As the collapse of communism, the rise of terrorism, and the advent of the internet have made clear, the world we live in is continually changing and reshaping itself. Funding sources change. A new generation of donors emerges with different interests and needs. The demand for services change. The AIDS epidemic, to cite one example, ceased being a death sentence and became a life sentence. Those afflicted with HIV are now living longer with the virus and requiring different kinds of support.

Strategic Planning, Operational Planning, or Results Management is often needed to better prepare for the fundraising future. Such planning may require intensive research from a fundraising specialist whose area of expertise aligns with your mission. An advanced level of planning would not only look at your agency but also analyze your competitors and document various best practices. Such planning almost always makes nonprofits more fundable.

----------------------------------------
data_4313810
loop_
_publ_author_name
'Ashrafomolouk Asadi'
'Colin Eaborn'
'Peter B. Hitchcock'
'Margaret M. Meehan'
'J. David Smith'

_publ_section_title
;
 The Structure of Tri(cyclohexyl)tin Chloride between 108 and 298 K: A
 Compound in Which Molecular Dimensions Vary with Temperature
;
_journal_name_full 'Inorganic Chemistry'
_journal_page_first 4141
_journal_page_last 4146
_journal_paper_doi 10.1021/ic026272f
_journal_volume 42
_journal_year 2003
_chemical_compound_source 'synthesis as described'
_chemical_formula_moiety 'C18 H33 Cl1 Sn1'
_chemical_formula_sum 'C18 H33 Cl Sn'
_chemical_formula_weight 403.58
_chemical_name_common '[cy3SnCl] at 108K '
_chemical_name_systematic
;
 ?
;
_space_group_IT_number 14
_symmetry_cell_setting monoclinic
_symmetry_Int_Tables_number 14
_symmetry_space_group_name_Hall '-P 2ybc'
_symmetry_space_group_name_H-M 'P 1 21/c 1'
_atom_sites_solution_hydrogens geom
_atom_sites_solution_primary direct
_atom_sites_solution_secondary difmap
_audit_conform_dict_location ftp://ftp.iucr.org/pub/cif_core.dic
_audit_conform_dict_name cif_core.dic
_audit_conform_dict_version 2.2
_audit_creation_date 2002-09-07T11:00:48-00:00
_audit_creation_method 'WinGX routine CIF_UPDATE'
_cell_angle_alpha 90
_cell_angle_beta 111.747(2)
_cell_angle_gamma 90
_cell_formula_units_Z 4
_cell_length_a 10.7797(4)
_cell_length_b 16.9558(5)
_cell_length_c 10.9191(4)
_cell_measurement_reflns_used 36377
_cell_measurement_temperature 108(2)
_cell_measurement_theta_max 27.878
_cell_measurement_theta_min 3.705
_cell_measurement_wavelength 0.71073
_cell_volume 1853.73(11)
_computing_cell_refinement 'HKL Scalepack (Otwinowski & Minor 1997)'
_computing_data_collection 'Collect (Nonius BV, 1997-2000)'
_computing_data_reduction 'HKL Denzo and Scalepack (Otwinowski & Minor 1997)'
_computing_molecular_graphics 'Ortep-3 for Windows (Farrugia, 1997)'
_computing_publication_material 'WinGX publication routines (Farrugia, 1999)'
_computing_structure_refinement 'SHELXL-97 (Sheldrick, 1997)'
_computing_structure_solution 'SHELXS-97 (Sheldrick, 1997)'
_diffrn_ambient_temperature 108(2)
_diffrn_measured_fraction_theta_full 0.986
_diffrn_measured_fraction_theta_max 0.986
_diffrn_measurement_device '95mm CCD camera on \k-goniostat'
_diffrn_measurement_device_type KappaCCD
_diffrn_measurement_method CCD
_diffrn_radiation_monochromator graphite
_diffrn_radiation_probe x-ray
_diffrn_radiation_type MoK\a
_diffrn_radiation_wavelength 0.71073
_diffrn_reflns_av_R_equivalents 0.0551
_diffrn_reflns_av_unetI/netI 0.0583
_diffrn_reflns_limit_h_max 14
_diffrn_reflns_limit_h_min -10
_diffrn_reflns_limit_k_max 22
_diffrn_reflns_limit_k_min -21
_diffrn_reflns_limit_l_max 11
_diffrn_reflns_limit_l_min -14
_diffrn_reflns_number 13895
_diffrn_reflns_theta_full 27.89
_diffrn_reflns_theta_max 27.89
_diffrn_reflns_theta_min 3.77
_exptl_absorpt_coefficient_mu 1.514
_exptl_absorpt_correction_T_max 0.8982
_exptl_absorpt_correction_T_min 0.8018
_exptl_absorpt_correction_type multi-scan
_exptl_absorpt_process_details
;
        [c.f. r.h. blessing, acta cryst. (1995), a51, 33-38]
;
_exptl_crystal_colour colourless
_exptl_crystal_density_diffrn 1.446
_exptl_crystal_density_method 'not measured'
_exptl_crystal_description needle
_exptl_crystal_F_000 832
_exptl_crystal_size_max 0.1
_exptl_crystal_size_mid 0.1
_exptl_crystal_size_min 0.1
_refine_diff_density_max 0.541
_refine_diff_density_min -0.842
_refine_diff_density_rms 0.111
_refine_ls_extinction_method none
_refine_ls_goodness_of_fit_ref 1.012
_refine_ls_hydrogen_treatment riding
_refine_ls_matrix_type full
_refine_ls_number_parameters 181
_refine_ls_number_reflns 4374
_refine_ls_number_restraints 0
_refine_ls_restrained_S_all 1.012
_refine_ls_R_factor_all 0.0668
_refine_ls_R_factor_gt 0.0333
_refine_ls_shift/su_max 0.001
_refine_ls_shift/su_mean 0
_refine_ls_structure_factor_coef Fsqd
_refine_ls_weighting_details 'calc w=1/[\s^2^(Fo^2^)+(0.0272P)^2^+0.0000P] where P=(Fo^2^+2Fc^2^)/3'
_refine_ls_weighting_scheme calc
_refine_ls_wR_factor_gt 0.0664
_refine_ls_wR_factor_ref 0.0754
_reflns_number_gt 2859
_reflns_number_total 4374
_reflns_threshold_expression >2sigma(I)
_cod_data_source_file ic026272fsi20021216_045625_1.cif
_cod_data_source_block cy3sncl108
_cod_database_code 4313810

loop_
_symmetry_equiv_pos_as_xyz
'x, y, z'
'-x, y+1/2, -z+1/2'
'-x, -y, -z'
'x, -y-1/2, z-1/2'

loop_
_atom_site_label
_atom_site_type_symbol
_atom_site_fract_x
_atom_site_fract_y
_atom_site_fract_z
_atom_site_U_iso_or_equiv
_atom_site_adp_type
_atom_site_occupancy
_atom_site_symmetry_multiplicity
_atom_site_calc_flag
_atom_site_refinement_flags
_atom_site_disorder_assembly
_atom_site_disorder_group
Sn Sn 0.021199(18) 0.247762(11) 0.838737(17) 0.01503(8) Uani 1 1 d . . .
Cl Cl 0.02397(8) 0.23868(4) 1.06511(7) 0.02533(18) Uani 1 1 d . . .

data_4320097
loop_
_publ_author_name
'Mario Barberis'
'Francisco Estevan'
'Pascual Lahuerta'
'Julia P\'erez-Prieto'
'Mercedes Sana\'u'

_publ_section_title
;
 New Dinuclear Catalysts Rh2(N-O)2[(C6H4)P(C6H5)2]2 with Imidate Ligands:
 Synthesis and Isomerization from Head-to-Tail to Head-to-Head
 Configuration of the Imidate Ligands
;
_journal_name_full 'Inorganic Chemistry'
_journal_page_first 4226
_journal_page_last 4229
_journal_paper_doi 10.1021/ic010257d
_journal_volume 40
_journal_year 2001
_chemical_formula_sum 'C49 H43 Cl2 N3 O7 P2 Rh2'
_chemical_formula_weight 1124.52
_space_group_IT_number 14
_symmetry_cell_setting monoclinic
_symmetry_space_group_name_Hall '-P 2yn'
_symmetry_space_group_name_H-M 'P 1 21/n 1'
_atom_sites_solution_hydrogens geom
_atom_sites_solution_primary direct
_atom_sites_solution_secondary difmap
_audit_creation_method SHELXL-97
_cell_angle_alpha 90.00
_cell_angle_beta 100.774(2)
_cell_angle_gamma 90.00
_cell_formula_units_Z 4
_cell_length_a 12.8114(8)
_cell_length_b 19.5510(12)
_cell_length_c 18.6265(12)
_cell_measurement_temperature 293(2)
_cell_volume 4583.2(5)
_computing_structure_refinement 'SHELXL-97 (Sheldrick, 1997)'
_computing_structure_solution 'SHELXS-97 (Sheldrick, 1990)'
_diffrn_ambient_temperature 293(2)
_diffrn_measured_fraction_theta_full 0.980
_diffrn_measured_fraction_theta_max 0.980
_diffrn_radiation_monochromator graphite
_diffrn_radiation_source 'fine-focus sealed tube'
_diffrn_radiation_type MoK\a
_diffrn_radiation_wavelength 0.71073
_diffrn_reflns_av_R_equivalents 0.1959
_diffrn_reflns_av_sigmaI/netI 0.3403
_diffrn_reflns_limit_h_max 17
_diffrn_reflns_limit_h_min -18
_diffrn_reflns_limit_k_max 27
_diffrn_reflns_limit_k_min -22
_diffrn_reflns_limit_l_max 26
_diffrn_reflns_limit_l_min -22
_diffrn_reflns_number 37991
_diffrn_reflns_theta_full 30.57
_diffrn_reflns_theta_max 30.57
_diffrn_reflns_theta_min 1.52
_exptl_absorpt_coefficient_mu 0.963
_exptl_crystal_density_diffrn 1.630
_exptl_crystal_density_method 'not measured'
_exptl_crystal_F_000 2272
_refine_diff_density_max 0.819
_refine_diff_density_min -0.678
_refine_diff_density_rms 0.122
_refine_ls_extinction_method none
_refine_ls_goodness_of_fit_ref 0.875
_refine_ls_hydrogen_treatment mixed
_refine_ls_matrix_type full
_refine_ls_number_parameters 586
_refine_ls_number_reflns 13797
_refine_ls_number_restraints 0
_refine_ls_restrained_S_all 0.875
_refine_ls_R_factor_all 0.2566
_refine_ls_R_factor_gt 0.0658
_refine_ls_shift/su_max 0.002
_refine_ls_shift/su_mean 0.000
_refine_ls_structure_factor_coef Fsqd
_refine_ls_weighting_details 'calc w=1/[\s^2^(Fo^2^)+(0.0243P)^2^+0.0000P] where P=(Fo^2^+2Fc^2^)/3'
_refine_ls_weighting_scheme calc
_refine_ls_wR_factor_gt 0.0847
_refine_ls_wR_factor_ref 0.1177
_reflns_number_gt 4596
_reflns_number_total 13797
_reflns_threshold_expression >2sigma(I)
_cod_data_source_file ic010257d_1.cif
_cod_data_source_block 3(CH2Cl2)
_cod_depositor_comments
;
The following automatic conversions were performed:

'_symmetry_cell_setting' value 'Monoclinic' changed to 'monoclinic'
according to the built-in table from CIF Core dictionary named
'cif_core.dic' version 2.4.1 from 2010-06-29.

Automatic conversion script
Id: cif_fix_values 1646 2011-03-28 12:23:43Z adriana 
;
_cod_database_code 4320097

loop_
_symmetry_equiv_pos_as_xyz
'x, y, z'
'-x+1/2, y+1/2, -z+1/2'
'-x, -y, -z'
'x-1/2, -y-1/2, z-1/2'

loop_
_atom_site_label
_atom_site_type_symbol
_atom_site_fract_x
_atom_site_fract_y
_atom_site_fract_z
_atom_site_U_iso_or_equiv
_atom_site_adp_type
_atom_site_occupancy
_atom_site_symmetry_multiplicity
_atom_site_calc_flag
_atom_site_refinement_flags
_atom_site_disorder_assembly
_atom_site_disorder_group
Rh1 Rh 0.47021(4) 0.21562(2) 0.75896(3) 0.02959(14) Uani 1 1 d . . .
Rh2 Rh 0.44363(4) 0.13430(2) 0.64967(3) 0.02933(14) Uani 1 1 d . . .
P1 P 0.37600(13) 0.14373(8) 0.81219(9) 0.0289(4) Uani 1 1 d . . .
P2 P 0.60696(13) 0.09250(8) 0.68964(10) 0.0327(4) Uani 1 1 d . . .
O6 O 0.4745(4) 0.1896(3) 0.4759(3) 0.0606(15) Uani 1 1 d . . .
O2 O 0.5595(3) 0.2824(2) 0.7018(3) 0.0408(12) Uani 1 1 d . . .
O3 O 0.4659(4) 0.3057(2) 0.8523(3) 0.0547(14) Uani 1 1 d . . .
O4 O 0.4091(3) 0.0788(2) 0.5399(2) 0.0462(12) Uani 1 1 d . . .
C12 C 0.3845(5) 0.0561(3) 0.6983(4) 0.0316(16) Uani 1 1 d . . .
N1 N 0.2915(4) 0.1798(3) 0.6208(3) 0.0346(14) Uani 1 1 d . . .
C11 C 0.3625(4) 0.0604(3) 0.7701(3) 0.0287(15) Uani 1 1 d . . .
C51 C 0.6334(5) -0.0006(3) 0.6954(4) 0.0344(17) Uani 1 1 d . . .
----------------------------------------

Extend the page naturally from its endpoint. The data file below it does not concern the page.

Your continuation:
"I know he's not the right person, but I'm going to hire him anyway."

You may want to take your time and not rush to replace a key member of your development staff. It is not unusual to spend six months in a search process for a senior development position.

During that time, you need not lose capacity. Outsourcing certain fundraising functions will keep the wheels spinning. Further, you can provide a new staff person with a proper transition period if the consultant overlaps with the new hire for the first 30 to 90 days on the job and smoothly transfers the details of your fundraising program.

"It's becoming harder and harder to raise a dollar, and I'm getting burned out."